Managing insects in vegetables, without chemicals, is all about choosing the right varieties to grow and creating the right environment. Some vegetable varieties are more tolerant to insects than others, or show less visible insect damage than others. For example, I used to plant both white and purple mini-eggplants. Then I discovered that I ended up throwing away many of the white fruit because they had little brown lesions on them that came from insect feeding. The purple either didn’t have the lesions or else they weren’t visible. I learned quickly to only grow purple! Another example is stink bug damage on tomatoes. I can’t grow full size tomatoes very well without pesticides because stink bugs feed on the fruit and cause visible spots. So, instead I grow a variety of colorful cherry and grape tomatoes, and make beautiful colorful mixes that I am able to sell for more than the big tomatoes anyway! Sometimes, simply shifting what you are growing is a better idea than fighting a fight you can’t win without chemicals.
Not only is choosing the right varieties to grow very important, but equally important is creating an environment that is welcoming to beneficial insects and less friendly to pests. There are several components to this. First, don’t plant large blocks of a single crop. Instead, plant smaller plots of multiple crops. This looks a bit like a patchwork quilt. This seems to keep insect pest pressure lower. This may be due to simply confusing the insects a bit with all the different crops, or possibly making it a little more difficult for them to infest everything because they have to travel farther to get to the next plot of a host crop. It is also a great idea to keep habitat all around the fields and even in the fields, where predatory and parasitoid insects can live and breed. Add a row of wild flowers through the field. Plant plots of marigolds, cosmos, fennel, basil, dill, cilantro or other blooming crops at the ends of your rows. These areas make it much more likely that your fields will be filled with beneficial insects that keep the other pests in check.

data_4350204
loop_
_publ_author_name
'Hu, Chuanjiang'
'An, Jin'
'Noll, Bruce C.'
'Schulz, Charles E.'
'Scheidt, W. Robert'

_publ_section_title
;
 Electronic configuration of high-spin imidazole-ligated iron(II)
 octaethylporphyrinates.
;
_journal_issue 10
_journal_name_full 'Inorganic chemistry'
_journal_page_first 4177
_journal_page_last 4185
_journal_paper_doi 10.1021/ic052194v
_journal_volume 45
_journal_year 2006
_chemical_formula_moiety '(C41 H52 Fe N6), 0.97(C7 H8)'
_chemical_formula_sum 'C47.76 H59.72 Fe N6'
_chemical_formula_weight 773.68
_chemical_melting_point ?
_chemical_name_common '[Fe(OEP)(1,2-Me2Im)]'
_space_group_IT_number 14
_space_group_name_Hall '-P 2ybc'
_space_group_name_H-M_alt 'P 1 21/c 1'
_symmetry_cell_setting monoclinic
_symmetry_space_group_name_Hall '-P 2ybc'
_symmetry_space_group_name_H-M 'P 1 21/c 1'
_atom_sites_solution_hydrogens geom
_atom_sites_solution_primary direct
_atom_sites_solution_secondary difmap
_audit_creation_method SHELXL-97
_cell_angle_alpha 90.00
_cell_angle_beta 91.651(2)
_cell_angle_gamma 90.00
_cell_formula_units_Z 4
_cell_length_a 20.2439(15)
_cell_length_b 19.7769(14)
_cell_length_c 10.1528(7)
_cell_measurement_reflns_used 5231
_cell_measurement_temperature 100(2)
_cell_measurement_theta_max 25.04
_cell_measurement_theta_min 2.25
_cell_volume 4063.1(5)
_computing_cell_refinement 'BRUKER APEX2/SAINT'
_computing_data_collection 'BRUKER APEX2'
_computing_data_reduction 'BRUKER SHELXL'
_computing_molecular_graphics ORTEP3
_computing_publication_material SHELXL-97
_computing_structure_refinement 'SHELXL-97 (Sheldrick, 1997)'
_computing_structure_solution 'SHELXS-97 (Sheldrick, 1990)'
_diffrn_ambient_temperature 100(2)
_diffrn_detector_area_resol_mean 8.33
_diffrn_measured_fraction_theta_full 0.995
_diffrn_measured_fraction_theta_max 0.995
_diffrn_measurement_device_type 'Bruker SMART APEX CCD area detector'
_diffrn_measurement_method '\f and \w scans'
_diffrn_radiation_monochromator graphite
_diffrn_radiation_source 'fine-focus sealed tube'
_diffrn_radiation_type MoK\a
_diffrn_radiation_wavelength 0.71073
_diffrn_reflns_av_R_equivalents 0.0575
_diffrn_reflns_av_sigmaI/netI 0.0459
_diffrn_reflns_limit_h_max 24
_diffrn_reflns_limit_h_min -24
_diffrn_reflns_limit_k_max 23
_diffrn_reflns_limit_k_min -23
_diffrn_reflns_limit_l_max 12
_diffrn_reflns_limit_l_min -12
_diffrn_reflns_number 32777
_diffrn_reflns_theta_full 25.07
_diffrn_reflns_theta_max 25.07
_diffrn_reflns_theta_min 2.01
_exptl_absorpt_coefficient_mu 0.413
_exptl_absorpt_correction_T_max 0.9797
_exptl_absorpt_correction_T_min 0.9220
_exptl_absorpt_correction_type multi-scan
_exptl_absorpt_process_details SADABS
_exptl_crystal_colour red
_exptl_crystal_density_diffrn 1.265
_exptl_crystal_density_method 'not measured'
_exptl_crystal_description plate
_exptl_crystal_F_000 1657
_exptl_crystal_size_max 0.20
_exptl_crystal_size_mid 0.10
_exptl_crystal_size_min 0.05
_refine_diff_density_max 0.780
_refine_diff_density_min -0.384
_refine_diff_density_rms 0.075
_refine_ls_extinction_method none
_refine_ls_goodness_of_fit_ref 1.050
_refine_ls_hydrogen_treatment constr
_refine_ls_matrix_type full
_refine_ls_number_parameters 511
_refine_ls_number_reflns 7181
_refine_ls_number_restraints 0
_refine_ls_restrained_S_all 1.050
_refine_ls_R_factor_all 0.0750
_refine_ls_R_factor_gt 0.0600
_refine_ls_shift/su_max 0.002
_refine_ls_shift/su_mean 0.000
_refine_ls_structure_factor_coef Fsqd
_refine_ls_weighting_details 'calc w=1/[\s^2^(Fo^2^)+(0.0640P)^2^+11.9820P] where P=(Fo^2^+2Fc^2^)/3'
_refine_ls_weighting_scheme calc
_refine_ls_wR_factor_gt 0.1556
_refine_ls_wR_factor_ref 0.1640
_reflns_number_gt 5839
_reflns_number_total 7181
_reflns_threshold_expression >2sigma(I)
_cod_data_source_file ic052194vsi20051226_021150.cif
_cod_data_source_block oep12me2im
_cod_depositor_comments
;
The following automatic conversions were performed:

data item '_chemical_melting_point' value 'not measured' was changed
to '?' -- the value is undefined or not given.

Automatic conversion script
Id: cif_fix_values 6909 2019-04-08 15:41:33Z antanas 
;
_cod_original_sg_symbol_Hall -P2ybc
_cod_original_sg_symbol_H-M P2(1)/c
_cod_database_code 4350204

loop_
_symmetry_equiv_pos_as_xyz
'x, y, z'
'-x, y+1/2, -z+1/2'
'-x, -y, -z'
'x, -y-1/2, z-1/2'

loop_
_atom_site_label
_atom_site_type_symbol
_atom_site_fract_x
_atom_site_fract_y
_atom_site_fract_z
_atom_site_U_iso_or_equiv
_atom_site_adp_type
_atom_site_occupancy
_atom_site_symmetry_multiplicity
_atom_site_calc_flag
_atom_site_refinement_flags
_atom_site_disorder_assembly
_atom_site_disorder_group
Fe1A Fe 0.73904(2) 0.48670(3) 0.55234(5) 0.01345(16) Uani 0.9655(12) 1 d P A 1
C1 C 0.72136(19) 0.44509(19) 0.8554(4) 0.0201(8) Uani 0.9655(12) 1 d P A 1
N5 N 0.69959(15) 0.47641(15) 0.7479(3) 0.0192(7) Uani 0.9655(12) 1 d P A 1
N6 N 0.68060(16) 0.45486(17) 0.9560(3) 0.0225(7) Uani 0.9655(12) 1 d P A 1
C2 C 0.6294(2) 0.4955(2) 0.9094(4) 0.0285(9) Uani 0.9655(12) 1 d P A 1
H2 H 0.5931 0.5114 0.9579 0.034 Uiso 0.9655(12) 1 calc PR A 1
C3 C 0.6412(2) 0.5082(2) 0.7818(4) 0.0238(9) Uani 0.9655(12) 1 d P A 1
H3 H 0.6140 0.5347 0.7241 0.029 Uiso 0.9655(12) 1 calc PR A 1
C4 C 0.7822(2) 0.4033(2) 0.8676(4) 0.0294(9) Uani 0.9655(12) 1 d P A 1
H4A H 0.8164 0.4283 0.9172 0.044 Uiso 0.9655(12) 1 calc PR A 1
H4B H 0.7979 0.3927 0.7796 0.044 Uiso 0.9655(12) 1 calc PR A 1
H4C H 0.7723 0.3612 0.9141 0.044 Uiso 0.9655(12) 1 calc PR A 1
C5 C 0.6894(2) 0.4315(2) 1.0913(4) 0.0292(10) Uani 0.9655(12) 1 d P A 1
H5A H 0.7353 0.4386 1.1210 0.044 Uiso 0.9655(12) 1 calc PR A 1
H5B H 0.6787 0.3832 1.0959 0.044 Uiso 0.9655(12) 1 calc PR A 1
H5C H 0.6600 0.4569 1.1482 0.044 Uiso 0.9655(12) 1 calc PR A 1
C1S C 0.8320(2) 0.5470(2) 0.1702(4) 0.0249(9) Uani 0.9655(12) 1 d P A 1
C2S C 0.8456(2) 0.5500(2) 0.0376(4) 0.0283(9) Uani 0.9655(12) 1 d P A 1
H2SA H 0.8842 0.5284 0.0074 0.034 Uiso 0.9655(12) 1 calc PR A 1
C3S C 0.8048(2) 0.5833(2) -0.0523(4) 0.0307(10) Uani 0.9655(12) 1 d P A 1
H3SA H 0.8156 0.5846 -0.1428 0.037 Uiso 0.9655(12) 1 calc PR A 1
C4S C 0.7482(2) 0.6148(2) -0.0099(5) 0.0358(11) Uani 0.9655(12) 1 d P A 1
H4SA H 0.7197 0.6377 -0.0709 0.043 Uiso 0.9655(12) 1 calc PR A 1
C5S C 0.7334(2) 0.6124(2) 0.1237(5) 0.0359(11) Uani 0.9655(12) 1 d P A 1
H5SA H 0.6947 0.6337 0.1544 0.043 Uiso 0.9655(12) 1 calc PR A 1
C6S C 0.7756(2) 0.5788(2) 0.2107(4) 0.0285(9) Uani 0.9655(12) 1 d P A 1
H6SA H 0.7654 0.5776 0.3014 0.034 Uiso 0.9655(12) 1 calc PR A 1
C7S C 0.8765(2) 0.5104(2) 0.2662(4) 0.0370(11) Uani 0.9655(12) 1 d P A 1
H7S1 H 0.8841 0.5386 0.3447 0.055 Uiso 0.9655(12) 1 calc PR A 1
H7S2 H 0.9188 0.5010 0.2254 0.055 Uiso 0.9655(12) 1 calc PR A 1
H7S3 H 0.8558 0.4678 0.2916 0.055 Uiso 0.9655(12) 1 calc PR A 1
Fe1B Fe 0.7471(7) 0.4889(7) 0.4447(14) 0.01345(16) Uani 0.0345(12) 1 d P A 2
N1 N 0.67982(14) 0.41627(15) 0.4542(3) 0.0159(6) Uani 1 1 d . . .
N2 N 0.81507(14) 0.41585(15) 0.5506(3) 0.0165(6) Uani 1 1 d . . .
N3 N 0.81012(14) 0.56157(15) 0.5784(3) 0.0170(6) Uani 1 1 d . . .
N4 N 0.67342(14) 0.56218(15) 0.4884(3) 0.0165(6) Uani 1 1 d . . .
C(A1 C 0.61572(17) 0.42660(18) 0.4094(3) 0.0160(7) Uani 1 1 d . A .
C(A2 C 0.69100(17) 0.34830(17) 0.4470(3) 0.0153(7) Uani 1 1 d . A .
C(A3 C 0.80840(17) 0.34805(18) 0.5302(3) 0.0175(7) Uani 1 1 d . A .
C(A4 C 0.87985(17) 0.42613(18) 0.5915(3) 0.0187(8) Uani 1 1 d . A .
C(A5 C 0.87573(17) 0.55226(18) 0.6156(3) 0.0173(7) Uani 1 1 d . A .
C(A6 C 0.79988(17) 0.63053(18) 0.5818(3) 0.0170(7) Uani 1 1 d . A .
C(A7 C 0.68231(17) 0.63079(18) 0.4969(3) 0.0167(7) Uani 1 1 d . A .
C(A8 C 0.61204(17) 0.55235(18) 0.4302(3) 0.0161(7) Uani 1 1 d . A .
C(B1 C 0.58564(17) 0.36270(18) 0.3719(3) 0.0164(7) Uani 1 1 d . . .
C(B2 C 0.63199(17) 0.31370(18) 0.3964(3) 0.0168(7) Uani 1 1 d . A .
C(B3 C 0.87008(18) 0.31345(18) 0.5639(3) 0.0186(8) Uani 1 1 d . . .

If you plant varieties that are more tolerant to insects, as well as create habitat for the insects you DO want in your garden, you want to be careful to preserve this delicate ecosystem. A single broad spectrum insecticide can easily destroy all your hard work by killing not only the target pest, but also an entire spectrum of beneficial insects. If you find you have a pest that is getting out of hand and is threatening to ruin your crop, use the softest deterrent possible and use it when the beneficials are not present. This means that you may need to spray a soap or oil for aphids and do it in the evening or at night when the lady bugs are not working. Some other botanical extracts such as neem or rosemary oil also do a great job of deterring pests and not disrupting beneficials, assuming you don’t directly spray the beneficial. Remember that once you start spraying, you stand a high chance of disrupting your ecosystem, no matter how careful you are. If you have a problem that is going to require bug “nuclear war” it might be best to reconsider how important it is to be growing that variety. All in all, it is best to plant crops that have some tolerance to a low level of insect pressure, intercrop by making a patchwork of different fruits and vegetables in your fields, and create plenty of habitat for beneficial insects.